It was a remnant of a past life, the only survivor of someone’s hopes and dreams for a farmstead. At one time a small cabin stood beside that tree and someone else looked out of a window at the expanse of valley laid out below.
I was surprised at how many places on our acreage; physical reminiscences remained of someone else’s life. A lone lilac or apple tree grew in the middle of nowhere. My father would point out in the corner of a field where he remembered a well had been filled in. An old root cellar was supposedly under another mound of earth at the opposite side of our property, a slight concave shape in the soil showing where it collapsed upon itself long ago.
I never dwelled on these findings much when I was young, although the idea of an archeological dig did cross my mind more than once. Old tools, glass jars - who knows was under the soil in some places. My father did tell me about an old school bell that was, he said, buried under a collapsed storage shack next to the outhouse. When my father passed, I went out there and dug. Sure enough, I found the 2 foot tall bell.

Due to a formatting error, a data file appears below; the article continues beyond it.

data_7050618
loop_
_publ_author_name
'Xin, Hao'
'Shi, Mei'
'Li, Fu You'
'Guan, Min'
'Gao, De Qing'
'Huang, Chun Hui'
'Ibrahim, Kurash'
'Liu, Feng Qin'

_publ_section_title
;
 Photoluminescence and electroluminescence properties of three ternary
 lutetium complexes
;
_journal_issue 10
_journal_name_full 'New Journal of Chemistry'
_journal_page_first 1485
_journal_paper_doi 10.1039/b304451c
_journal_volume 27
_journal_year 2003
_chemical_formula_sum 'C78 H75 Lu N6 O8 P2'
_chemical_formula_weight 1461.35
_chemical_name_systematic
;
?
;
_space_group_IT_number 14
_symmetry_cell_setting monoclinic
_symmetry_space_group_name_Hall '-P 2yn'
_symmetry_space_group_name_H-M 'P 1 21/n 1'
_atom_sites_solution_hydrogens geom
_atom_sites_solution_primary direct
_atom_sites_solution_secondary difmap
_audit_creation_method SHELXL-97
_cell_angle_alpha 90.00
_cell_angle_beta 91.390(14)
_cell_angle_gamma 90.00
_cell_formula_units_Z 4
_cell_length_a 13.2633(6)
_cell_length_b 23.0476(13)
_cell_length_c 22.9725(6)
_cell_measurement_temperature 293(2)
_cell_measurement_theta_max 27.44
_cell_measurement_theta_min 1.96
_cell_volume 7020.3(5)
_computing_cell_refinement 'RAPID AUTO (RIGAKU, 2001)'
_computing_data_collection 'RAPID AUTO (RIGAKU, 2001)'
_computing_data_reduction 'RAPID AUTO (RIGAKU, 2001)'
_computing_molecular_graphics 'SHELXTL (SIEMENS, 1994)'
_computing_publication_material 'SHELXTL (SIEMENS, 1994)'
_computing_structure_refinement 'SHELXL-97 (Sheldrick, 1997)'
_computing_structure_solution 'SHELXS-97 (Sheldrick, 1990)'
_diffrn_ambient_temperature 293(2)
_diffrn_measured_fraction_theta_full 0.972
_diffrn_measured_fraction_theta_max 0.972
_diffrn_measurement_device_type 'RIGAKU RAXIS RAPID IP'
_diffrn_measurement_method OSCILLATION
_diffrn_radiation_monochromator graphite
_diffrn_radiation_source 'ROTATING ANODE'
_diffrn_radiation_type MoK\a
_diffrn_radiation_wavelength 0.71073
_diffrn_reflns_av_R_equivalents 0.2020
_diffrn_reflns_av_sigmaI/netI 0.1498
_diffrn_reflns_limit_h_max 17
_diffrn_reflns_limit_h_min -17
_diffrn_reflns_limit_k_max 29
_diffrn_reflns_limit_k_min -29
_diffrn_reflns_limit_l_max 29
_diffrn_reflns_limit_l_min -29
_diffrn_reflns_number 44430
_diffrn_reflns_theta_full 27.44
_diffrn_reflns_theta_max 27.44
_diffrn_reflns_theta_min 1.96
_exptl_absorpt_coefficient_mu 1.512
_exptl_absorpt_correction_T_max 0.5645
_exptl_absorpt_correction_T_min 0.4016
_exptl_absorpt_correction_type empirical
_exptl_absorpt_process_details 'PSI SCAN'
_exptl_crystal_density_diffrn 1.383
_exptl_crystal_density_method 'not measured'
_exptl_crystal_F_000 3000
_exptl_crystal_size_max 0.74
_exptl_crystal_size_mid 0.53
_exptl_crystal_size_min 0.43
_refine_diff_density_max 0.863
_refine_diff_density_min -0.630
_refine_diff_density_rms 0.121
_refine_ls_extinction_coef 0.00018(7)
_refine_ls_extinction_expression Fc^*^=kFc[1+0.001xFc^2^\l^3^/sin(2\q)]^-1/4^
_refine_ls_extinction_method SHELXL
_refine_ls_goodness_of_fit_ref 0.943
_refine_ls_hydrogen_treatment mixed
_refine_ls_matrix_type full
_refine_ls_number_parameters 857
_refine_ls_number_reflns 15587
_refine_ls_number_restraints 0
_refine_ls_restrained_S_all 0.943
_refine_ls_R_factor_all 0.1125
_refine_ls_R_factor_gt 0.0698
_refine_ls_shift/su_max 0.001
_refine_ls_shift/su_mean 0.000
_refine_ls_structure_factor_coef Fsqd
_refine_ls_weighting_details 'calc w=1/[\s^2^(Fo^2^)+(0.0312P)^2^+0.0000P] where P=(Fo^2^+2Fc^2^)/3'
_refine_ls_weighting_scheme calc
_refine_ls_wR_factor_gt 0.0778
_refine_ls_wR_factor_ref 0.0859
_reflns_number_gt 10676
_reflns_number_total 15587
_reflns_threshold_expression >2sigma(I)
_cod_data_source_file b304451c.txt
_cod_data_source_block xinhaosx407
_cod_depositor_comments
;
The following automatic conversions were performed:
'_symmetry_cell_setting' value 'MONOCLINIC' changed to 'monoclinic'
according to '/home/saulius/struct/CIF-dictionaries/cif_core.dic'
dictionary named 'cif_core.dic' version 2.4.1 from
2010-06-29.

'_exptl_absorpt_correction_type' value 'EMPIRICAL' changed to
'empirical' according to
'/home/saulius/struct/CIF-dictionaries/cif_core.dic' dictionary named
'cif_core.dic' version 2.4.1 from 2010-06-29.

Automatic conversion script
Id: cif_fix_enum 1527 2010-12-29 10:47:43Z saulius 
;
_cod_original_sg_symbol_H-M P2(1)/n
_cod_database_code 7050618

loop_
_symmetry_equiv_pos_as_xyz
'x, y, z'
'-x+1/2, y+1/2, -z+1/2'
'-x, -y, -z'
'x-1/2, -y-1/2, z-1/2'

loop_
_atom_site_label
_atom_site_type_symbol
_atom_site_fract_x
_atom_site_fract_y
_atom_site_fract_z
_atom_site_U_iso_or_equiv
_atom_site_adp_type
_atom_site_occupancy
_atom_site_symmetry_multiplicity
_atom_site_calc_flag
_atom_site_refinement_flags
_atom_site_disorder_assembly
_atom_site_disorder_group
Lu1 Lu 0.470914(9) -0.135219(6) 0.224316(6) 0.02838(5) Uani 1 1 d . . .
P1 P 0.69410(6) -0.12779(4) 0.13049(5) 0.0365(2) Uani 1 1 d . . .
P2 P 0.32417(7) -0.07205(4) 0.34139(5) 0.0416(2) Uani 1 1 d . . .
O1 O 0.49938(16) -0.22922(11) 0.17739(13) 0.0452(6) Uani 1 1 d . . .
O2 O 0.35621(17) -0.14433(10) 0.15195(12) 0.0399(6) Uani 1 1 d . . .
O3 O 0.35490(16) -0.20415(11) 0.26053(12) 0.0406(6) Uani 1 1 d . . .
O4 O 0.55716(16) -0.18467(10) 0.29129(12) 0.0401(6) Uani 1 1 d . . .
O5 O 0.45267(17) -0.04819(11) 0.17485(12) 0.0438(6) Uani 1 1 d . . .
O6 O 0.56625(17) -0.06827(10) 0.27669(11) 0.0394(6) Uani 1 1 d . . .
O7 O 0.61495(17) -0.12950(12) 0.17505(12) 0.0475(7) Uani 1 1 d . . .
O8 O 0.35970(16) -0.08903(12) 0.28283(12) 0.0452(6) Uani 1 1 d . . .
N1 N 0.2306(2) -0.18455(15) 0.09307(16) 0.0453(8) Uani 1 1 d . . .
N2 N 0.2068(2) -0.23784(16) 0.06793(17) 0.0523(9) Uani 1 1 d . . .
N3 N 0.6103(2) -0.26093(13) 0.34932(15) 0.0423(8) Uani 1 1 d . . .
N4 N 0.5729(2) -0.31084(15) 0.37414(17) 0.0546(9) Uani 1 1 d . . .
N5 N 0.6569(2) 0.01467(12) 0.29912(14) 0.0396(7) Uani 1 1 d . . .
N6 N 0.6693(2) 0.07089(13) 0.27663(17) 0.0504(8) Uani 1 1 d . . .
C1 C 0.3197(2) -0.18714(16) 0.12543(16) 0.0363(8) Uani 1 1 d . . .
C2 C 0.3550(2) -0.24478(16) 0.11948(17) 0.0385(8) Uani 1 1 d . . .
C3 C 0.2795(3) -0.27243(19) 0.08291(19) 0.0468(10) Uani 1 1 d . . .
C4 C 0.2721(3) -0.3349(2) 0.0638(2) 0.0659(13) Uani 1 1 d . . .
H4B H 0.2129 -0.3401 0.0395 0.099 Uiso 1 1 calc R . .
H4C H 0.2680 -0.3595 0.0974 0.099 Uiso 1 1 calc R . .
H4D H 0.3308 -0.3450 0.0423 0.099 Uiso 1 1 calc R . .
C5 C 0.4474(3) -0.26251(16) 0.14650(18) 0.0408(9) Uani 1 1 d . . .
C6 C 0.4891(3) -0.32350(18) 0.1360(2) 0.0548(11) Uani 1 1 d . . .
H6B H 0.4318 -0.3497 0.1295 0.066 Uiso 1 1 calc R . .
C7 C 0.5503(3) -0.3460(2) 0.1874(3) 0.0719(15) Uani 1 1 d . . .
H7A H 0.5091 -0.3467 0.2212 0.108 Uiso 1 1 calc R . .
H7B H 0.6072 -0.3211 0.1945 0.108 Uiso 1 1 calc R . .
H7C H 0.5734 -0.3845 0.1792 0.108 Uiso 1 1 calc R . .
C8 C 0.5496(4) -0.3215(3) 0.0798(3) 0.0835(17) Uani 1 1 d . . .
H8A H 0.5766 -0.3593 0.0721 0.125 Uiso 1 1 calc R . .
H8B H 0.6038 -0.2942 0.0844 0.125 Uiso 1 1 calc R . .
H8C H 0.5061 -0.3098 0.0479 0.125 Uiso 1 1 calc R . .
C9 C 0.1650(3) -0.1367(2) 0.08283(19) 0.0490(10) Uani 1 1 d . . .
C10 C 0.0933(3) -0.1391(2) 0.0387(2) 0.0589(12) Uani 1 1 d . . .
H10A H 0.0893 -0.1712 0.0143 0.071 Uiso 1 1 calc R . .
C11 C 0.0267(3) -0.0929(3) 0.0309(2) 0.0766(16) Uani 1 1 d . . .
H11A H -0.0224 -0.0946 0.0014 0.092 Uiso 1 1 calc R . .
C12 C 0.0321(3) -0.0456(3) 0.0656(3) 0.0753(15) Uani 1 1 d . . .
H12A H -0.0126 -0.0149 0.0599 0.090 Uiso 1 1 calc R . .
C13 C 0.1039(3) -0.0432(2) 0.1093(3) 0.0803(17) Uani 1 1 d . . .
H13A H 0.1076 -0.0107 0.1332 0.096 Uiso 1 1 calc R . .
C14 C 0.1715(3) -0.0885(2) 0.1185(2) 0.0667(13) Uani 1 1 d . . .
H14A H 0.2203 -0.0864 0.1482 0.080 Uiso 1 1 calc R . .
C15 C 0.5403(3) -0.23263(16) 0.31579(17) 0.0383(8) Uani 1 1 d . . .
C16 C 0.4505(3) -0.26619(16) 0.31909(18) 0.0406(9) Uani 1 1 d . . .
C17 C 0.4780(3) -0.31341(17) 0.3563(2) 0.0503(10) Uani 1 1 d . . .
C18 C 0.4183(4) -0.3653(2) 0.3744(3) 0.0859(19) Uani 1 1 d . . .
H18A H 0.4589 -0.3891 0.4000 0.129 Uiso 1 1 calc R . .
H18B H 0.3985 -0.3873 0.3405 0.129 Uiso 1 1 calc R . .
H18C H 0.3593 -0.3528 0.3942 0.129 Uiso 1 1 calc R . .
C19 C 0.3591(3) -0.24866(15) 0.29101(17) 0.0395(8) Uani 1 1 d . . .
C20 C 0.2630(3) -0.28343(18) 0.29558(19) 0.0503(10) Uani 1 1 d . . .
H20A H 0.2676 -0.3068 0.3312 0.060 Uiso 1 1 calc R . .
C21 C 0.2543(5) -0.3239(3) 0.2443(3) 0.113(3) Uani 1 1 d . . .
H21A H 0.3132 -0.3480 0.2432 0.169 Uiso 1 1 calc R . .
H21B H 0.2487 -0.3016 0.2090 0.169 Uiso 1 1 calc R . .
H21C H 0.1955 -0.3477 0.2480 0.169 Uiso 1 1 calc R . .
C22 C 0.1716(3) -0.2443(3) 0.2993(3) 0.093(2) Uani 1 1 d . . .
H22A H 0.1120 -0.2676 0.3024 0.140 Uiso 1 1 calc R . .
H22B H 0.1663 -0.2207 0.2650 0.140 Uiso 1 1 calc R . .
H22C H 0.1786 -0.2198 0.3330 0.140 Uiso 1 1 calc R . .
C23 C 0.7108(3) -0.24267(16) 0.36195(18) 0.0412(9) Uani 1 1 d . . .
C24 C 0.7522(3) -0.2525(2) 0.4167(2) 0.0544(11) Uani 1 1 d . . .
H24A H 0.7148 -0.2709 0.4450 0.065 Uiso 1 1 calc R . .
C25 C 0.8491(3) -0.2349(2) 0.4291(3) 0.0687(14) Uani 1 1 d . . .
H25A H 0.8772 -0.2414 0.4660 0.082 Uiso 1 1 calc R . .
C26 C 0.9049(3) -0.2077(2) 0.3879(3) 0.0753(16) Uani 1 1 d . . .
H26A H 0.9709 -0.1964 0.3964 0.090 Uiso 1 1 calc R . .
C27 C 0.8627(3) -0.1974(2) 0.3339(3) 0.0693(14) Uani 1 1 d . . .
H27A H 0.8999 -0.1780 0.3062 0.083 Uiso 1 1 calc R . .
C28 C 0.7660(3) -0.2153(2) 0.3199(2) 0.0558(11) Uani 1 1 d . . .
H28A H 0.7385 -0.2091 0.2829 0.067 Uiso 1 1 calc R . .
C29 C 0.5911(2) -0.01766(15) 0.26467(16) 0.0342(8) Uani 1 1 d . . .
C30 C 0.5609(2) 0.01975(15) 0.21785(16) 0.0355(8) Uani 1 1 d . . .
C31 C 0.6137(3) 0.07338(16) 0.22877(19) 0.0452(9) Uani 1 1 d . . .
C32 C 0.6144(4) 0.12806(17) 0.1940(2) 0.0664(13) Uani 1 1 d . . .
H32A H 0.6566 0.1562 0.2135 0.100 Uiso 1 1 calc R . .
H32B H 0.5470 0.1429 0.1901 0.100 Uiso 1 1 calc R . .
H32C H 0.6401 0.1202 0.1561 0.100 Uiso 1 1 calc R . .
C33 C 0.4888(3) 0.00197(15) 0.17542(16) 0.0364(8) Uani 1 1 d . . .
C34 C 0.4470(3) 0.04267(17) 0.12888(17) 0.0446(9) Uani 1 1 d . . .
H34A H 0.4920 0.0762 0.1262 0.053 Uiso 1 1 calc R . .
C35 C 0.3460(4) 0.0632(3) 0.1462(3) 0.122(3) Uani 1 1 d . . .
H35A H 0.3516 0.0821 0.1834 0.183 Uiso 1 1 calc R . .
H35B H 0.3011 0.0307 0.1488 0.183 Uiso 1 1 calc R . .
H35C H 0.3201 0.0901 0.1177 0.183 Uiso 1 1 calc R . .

A sadness comes over me now when I recall, in a rare moment of personal conversation, my father had stated matter of factually, that many of those homesteaders left after the flu epidemic of 1911, which snatched the young, able bodied and healthy from their families’ grasp, their hope for the future of a farm dashed within a few hours.
They had most likely spent years building a farmstead, two generations, if not more, living in a small cabin, struggling to survive the harshness of the Midwest winters and hot, humid summers, only for their family to be decimated within a few hours. Many just left outright, leaving possessions they could not carry behind.
The sole reminder of their existence now – a blooming lilac tree.
copyright 2012 Stepka